The Phantom Major
- Narrated by: Robert Whitfield
- Length: 8 hrs and 49 mins
- Unabridged Audiobook
- Release date: 25-02-05
- Language: English
- Publisher: Blackstone Audio, Inc.
The Phantom Major is the classic account of these desert raids, an amazing tale of courage, impudence, and daring, packed with action and high adventure. An intimate record based on eyewitness accounts, this book still stands as the definitive history of the early years of the SAS.
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Customer ReviewsMost Helpful
By Stephen on 19-08-05
The Phantom Major
Despite some rather dodgy attempts at accents this audiobook is a thrilling adventure - made all the more exciting because the incidents were factual.
Less for the serious military historian than the casual 'war buff', factual backgrounds to the war in the desert are secondary to the escapades of David Sterling and his SAS (the LRDG gets good mention too).
The listener is led from one dramatic incident to another - and one can recognise many of the episodes in this book, which have been undoubtedly, influences numerous war movies.
An excellent 'listen' - though one might consider it cavalier, that is only fair as that is exactly what David Sterling was...Cavalier!
A ripping yarn!
4 of 4 people found this review helpful
By Richard on 10-05-11
Unappreciated in his time.
This is an excellent boys own story made all the more extraordinary by the fact that it is actually true. The raids are legendary in military history and have been replayed many times in films and TV documentaries. For me however the most fascinating part of the story is how he managed to cut across military protocols and red tape to get what he wanted. His struggle with the established Victorian style military leadership who constantly tried to derail him was finally won after a chance meeting with a forwarding thinking Churchill who saw the wisdom of his vision. This autonomous band remained a thorn in the side of the generals who could do little to control them due to the spectacular results they where achieving. Not a bunch of ruthless killers but a demolition squad with incredible nerve and guile. This book is packed with information and the delivery is rather too rapid in some sections. This is the writing style (1958) rather than the narration which is extremely good. You could listen to this book as a one off and enjoy it, however I would recommend that you listen to Tobruk and El Alemein first if you have the time. These books describe the drawn out attritional war with the horrific loses going on in the desert at the time – if you then read the Phantom Major in context to these novels the impact of his actions and his way of fighting shows just how ahead of his time he was. Undecorated and unappreciated by the British military hierarchy he never returned to Britain and went on to work on human rights and equality in Africa. One of those special people who seem to turn up at the right time in History.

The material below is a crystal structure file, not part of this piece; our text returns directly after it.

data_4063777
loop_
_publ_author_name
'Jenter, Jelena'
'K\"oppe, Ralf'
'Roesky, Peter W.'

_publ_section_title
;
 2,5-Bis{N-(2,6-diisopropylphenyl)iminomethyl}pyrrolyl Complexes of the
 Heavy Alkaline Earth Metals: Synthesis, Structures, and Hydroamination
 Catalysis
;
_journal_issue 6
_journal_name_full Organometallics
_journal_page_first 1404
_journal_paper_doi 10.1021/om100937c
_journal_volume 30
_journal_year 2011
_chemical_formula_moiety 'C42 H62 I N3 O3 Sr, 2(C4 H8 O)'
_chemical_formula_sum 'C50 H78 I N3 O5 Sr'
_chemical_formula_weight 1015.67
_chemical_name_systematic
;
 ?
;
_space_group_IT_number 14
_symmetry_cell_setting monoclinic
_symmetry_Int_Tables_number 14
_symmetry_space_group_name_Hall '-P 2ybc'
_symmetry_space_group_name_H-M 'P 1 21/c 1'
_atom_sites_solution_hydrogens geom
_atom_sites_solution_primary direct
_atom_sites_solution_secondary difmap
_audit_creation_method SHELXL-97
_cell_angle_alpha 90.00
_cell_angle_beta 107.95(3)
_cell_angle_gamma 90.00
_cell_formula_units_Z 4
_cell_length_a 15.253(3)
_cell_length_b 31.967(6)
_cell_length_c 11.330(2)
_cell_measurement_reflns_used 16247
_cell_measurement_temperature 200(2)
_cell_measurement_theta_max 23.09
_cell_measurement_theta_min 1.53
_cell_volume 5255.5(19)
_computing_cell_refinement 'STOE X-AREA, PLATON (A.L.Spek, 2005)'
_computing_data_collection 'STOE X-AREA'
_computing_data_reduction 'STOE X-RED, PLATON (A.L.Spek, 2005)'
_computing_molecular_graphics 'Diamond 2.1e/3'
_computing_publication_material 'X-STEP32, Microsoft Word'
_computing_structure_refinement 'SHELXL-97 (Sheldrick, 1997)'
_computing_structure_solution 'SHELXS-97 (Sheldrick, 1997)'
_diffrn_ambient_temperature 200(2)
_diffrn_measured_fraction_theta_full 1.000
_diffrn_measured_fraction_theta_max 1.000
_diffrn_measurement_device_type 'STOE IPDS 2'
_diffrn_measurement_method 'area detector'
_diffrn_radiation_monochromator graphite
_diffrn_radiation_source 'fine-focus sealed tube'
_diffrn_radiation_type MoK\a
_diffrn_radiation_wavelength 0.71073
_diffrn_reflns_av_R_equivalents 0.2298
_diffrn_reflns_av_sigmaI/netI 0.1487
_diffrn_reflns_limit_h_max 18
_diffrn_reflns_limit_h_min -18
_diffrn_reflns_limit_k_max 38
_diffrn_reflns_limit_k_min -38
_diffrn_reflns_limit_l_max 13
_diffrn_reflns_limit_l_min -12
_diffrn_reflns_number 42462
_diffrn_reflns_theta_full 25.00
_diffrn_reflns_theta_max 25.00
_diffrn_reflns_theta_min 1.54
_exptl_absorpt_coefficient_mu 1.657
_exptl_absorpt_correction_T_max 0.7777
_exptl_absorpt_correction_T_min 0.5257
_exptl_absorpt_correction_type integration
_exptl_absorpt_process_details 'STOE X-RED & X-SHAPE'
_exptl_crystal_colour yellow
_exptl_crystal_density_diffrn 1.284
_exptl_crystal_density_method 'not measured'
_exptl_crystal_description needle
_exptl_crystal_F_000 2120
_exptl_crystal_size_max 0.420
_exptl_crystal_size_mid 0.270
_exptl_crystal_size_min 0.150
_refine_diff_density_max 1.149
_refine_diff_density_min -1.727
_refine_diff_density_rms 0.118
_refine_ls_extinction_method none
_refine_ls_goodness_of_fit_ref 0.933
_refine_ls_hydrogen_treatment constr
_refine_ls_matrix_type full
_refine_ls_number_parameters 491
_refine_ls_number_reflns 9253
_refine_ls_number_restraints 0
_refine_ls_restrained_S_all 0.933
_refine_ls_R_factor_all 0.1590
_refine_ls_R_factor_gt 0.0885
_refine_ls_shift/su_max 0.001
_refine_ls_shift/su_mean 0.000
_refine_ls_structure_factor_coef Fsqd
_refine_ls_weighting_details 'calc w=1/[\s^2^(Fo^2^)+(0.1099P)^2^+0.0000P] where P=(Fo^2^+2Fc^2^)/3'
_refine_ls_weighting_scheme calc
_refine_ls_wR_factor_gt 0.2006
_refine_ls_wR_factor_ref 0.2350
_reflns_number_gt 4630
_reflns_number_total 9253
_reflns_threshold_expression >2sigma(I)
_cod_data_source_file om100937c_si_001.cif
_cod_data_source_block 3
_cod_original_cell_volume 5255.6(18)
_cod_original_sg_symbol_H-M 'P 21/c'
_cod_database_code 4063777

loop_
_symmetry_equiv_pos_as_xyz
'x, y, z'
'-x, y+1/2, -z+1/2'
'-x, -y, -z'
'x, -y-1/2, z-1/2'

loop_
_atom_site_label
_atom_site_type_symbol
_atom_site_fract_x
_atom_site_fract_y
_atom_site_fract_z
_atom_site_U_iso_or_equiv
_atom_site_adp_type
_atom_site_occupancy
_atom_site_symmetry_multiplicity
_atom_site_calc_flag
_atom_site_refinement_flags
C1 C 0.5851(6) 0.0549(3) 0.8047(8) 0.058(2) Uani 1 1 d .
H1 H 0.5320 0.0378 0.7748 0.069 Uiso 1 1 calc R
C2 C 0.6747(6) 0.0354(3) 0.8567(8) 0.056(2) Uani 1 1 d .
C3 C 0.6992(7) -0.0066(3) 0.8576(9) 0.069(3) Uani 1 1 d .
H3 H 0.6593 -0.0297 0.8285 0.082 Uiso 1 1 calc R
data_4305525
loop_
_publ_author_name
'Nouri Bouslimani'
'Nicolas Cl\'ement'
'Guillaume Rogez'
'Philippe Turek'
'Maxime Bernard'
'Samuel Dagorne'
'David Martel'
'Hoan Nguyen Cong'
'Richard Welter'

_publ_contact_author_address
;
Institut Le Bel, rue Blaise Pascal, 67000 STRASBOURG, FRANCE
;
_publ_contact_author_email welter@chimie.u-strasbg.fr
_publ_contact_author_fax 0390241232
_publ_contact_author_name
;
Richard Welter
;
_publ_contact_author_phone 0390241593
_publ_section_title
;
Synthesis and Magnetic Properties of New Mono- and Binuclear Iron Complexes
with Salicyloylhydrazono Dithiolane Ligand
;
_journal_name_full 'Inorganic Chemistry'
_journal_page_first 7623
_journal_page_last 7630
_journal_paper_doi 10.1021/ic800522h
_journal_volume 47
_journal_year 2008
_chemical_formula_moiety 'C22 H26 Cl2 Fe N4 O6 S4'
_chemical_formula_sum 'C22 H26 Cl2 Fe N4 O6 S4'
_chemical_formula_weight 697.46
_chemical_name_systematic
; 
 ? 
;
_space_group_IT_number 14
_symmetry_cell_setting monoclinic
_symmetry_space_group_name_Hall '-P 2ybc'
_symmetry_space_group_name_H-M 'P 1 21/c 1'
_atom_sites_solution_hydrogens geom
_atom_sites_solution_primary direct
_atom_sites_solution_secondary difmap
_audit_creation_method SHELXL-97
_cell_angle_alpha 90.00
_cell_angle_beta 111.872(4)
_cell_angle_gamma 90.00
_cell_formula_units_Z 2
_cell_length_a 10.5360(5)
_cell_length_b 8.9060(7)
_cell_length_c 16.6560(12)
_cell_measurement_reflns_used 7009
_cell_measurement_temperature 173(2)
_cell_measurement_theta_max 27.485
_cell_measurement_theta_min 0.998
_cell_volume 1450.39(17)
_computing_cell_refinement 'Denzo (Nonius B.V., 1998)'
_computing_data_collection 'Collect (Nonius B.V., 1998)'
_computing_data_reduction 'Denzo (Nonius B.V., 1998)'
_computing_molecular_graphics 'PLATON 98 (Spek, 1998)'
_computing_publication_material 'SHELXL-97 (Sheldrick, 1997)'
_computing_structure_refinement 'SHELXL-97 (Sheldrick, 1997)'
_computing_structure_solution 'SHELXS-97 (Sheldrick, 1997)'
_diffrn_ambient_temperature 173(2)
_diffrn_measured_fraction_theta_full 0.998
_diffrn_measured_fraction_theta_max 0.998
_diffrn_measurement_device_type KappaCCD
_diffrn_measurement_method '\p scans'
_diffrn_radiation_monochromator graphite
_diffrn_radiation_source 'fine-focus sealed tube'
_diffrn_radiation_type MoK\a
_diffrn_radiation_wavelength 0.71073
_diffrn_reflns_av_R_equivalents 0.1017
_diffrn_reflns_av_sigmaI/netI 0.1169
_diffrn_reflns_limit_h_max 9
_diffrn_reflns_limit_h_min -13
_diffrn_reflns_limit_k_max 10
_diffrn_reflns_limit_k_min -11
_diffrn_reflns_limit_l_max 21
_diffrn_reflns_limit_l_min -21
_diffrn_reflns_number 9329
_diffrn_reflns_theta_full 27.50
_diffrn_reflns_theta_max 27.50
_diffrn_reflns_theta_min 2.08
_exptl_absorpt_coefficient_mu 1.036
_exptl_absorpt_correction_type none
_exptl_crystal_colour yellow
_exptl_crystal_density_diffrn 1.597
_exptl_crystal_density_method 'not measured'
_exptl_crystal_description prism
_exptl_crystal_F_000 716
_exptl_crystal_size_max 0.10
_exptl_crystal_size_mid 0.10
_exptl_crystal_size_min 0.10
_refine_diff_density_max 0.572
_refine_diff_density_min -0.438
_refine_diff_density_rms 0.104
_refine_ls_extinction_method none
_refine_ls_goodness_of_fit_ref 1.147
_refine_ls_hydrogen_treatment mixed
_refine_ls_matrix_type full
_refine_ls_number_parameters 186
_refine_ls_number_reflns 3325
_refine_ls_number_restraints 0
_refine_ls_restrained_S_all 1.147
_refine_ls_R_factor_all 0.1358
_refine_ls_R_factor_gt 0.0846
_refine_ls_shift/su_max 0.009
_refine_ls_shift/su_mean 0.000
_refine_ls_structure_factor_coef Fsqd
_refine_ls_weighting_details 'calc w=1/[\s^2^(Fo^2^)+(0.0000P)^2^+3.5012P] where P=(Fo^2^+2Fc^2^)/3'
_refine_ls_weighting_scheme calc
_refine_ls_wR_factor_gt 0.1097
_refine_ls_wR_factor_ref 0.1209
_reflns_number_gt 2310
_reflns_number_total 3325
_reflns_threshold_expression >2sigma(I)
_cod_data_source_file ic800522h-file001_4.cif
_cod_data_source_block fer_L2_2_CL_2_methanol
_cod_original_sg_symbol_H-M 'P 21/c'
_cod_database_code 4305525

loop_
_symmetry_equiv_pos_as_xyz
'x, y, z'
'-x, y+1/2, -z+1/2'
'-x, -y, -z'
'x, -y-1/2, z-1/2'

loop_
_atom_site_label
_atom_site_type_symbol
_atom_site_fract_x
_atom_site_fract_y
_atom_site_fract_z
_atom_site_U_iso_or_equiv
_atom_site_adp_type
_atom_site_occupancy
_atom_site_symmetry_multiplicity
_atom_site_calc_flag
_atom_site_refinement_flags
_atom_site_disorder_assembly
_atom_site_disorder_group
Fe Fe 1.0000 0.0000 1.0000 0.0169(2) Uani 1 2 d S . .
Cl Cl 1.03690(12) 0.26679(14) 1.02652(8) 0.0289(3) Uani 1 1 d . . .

3 of 3 people found this review helpful
Customer ReviewsMost Helpful
By Alec on 27-07-05
Makes you feel like you're there
Stories of the SAS are of course intruiging, and hearing about impossible exploits are super thrilling. This book has kept me in ear phones solidly over two and a half days, I could not get enough of it.
In typical "old boys" style, like reading a Boys Own book, you can see the images. The reading is fast and VERY accurate so your heart is racing. There is action EVERY minute, great explanations, "wowing" incidents, and a great incite into the actions of the SAS, SBS and most special forces groups of that era.
I am not a military buff as such, but I challenge anyone to put this book down once started. Its brilliant, and I hope I have done it justice in these few words. And to those soldiers who took part, my hat is off to you!!
12 of 12 people found this review helpful
By Wolfpacker on 12-12-06
Will Hook You Before Page 2
This book starts out with a humorous account of a Scot sneaking into a general's office to finally get past the red tape and get an audience for his brilliant idea to sabotage Rommel's war in North Africa. There are other fun stories, such as the one where the unit (short on supplies) boldly enters the New Zealand camp in broad daylight and packs up their supplies including a grand piano. They justify this in their minds by saying the New Zealand Government takes better care of their soldiers and will replace all of the stolen property with better stuff.
This book is one of my favorites on WWII.
5 of 5 people found this review helpful